Best Buddies 2017

Manish Bhatt and Raghu Bhat

The advertising mavericks' 20-year-old friendship perfectly balances quirk and business

Manish Bhatt and Raghu Bhat have much more in common apart from their surname. Right from 1995, the duo switched jobs together in Contract Advertising, Ogilvy and Mather (O&M), Ambience Publicis, McCann, and eventually decided to get into their debut entrepreneurial stint by starting Scarecrow Communications in 2010. They have led such similar lives that the duo also got detected with high blood pressure at the same time! Their creative journey, which has been marked with ups and downs, hasn’t marred their personal equation, and that is clearly evident from the number of  historical anecdote-filled trips that they have taken together. While Raghu is a man of few words and prefers to be left alone with his books, Manish is a flamboyant and outspoken Gujarati, who prefers to speak up his mind. Raghu is also an internationally acclaimed short film-maker, known for his films Waif and Apollo Bunder. The football lover is also responsible for managing accounts at Scarecrow. Manish, on the other hand, does not shy away from exploring his creative instincts when it comes to implementing ideas. In a world that equates relationships with social media statuses and instant texts, both Manish and Raghu’s long-standing friendship thrives on one underlying factor — trust.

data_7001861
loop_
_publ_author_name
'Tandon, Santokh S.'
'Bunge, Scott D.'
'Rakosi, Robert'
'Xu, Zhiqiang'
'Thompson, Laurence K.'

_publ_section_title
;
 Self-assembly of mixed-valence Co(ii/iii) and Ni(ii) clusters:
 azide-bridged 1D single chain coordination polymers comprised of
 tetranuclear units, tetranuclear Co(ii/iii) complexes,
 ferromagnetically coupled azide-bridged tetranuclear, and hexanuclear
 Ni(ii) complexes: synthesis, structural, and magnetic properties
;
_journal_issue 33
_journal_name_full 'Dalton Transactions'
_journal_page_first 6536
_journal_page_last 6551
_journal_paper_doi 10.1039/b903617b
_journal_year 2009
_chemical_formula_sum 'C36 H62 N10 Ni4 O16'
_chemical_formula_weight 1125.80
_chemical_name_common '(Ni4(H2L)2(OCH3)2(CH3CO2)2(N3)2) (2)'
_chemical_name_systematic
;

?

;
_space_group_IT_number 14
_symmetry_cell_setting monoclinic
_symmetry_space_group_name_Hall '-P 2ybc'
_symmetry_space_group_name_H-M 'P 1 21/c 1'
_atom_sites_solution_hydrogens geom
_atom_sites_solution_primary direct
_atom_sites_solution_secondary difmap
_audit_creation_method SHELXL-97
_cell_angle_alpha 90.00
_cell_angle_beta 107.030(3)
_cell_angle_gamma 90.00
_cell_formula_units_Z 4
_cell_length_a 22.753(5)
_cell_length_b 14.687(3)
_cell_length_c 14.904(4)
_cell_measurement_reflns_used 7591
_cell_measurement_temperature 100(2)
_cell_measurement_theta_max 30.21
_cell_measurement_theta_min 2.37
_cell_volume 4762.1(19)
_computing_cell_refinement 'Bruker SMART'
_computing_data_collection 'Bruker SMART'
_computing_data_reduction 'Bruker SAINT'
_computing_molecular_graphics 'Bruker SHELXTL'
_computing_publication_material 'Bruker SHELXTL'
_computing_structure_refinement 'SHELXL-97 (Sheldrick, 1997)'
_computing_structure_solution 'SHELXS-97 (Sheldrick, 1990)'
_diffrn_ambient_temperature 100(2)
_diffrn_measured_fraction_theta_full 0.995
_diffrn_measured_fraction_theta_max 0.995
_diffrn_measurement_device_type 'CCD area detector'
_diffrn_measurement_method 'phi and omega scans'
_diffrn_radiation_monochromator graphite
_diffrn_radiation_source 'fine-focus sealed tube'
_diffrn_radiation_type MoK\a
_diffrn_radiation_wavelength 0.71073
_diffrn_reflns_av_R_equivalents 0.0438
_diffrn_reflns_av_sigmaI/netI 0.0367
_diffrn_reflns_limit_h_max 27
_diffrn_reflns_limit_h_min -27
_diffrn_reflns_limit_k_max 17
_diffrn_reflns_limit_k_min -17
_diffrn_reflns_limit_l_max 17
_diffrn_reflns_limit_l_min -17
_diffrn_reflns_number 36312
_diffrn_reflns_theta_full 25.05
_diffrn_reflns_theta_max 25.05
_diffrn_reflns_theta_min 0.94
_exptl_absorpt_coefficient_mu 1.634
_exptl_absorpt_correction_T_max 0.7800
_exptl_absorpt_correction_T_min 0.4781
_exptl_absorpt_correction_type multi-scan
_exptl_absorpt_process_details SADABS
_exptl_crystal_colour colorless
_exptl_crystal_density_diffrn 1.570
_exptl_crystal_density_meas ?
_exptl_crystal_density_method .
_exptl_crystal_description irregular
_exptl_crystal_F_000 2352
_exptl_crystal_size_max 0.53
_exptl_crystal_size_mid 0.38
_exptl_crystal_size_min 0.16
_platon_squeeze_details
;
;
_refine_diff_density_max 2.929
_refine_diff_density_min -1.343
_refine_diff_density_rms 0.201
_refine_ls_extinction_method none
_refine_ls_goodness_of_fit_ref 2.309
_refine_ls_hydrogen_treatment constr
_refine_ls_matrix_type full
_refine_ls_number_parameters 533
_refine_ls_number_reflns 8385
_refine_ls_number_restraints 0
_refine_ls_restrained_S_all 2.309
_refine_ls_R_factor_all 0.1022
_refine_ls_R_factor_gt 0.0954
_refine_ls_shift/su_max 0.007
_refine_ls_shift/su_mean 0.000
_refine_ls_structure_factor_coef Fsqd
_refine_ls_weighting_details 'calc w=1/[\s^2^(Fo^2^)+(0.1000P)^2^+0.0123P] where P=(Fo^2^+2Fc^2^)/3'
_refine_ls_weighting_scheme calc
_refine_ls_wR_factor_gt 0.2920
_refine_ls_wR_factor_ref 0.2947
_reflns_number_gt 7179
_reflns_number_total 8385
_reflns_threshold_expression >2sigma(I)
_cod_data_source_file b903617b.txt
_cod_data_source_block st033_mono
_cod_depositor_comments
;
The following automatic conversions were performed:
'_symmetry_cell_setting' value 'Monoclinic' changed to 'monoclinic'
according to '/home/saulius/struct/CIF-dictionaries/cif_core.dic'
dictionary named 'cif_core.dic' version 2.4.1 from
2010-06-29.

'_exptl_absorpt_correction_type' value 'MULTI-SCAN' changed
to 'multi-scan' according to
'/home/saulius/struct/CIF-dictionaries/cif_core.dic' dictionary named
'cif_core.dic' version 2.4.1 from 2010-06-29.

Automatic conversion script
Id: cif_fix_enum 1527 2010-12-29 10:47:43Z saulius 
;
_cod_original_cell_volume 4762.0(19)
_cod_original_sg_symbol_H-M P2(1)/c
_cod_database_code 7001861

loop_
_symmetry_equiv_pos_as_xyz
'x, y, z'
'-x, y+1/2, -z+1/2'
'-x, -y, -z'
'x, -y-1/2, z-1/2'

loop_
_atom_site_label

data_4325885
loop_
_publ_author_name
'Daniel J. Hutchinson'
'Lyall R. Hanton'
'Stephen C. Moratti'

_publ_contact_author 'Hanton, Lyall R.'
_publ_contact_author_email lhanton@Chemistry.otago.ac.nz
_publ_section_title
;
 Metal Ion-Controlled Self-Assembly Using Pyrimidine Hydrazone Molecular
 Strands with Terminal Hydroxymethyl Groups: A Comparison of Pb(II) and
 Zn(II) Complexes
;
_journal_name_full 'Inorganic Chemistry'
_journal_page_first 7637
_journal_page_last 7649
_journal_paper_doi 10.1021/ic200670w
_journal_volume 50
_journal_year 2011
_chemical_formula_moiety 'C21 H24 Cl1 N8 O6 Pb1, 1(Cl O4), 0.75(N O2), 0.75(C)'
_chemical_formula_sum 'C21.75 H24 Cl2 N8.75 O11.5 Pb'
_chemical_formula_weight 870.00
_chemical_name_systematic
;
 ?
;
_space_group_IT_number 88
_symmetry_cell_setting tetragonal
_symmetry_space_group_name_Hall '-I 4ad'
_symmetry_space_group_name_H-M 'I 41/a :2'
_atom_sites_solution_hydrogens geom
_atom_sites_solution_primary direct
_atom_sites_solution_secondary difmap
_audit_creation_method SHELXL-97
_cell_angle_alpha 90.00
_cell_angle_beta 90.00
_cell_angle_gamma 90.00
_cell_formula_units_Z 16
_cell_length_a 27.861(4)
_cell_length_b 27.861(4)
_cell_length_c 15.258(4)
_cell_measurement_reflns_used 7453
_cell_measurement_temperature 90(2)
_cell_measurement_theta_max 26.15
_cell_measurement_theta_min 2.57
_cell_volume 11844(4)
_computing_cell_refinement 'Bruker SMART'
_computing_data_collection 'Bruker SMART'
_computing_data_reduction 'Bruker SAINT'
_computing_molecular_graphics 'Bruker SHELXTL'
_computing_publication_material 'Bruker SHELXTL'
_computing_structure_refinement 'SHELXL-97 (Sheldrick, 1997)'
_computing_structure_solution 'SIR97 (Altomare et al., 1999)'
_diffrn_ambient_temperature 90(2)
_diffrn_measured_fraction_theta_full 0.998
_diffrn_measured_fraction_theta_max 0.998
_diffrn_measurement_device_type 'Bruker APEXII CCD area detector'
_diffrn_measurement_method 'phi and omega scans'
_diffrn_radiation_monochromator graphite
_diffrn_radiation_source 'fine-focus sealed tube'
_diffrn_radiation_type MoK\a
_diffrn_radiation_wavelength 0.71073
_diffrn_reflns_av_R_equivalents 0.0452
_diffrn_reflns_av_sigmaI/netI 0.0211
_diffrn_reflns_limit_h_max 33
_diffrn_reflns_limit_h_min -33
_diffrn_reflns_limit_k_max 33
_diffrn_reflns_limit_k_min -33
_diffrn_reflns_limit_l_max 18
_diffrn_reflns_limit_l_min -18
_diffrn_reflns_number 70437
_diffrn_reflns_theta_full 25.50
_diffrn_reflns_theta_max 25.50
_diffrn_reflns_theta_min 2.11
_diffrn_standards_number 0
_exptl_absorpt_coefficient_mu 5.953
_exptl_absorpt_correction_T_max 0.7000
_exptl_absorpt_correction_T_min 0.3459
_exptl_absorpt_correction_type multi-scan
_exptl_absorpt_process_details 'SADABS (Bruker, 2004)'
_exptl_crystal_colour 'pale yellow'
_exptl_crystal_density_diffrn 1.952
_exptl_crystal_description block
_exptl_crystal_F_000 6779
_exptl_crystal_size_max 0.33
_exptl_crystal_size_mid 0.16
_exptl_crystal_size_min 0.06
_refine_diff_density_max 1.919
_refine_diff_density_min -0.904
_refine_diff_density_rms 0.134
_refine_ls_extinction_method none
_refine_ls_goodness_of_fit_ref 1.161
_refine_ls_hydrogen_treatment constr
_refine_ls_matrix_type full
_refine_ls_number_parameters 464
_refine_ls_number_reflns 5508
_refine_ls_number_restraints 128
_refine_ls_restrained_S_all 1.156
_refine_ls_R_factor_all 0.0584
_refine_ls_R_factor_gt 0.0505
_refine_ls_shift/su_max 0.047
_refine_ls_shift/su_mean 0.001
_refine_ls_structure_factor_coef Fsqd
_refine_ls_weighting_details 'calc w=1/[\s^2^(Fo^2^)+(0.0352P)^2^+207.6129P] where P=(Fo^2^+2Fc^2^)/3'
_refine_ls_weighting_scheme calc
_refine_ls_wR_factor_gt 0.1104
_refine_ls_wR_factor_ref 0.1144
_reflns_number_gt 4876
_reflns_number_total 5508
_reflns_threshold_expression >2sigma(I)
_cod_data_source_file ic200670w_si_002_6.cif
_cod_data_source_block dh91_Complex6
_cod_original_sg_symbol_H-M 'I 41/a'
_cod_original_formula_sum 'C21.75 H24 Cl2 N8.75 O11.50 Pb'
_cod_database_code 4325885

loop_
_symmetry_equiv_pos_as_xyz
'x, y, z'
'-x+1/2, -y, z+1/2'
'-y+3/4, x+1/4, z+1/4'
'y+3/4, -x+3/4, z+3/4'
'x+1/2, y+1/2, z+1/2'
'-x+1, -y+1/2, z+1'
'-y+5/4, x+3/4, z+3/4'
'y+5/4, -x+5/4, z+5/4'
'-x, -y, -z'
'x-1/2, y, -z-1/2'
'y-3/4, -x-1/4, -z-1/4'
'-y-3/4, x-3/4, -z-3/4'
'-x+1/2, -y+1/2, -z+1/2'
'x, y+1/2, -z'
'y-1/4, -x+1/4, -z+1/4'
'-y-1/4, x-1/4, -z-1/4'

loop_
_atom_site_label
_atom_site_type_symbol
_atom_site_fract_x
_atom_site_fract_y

Where did you first meet each other?

Raghu: I’m from Mumbai, but I got a job at Contract Advertising in Delhi. The job was related to direct marketing. I wasn’t comfortable with my boss and within two months into the job, I wanted to quit it. But I needed a portfolio, without which I could not apply anywhere. Since I am a copywriter, I wanted an art-director to do my layouts. That’s where Manish came into the picture. As an art director, Manish was someone who could execute my ideas. I remember sharing my ideas with him in the basement of our Janakpuri office and asking him to art-direct some of those.

Manish: I was introduced to Raghu through a mutual friend. I was told that Raghu needed help with executing his ideas. I told him that we could work in a partnership, wherein we would only work on ideas that we both loved.Eventually, we started enjoying the time we spent with each other.

What was your first impression about each other?

Manish: Since I was from a vernacular medium, I needed someone who would express my thoughts articulately, and Raghu managed to do that because of his hold over English. When I met him, he came across as studious and was always found reading some book or the other. He came across as a serious and committed person. 

Raghu: Manish believed that both of us should have an equal participation when it comes to execution of an idea; he was a rebel. 

What are some of the projects that you worked on?